Also, keep in mind that not every LGBTQ+ individual is open to bi-curious hookups. Your desired partner might be looking for a relationship with somebody who is more sure of their identity, and that's okay! There will definitely be another person down the road who's willing to guide you through your experimenting. Finding the ideal partner may take some time, but the search will be well worth it when you finally meet someone who satisfies all of your expectations.

9. Pace yourself and only go further if you're 100% comfortable

Regardless of your and your partner's sexuality or gender, consent is ALWAYS mandatory. BOTH of you must be consenting to what's happening at all times with the utmost enthusiasm for it to be a consensual encounter. As you explore your sexuality, know that you can revoke your consent at ANY TIME without having to make any excuses. Should you lose interest or start to feel anxious, you have every right to stop and remove yourself from the situation. Just because your partner is also a girl or is also a guy doesn't mean they are entitled to your body any more than a partner of the opposite sex is.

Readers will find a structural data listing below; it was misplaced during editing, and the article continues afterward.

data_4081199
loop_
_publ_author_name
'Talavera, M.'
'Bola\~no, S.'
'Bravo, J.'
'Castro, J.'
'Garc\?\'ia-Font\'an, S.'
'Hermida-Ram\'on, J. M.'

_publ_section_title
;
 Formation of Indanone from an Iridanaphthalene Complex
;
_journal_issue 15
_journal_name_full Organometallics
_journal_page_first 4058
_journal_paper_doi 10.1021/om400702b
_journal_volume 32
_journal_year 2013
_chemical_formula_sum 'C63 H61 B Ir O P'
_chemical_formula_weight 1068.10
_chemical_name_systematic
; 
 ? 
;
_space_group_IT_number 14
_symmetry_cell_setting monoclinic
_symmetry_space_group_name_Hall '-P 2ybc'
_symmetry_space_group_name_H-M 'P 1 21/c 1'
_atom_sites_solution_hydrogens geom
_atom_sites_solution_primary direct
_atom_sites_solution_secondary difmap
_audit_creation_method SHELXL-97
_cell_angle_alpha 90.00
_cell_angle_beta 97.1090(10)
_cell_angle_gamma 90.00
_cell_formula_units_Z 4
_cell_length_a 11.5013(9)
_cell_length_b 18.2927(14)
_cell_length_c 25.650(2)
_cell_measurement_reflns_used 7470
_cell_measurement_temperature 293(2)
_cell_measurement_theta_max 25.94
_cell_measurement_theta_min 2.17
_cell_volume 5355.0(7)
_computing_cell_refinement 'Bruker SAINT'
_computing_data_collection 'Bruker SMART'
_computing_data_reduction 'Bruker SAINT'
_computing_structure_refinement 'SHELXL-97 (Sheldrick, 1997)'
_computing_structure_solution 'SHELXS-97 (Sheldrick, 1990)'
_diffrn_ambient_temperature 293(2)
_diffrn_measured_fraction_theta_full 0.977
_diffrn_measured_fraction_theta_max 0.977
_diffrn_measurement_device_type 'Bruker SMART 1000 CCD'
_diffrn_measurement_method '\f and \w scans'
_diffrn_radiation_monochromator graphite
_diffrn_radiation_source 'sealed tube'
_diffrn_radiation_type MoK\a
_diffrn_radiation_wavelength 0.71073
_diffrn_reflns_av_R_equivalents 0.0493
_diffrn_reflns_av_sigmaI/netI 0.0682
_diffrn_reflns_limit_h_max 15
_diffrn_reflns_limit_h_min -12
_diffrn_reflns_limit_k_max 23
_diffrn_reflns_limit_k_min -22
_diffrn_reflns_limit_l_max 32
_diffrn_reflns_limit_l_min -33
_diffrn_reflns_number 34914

Don't feel ashamed for giving up on a same-sex hookup because you got too self-conscious or even felt afraid. You can experiment in small doses and go as slowly as you need to so you can maximize your comfort.

10. Don't be afraid to admit that experimenting isn't for you

So you kissed a girl and you didn't like it. Or you got with another guy and didn't feel any sort of spark when he touched you. It's okay for you to acknowledge that your same-sex encounter didn't ignite a major transformation in how you see yourself. It could have been that you didn't vibe with your partner or that you just don't vibe with the same sex altogether. Only you can determine why it didn't work for you. Don't assume that you MUST be heterosexual if your hookup didn't leave you feeling any different. Likewise, don't assume you must be gay if your hookup DID affect you physically and emotionally.

11. Don't let anyone label you— not even yourself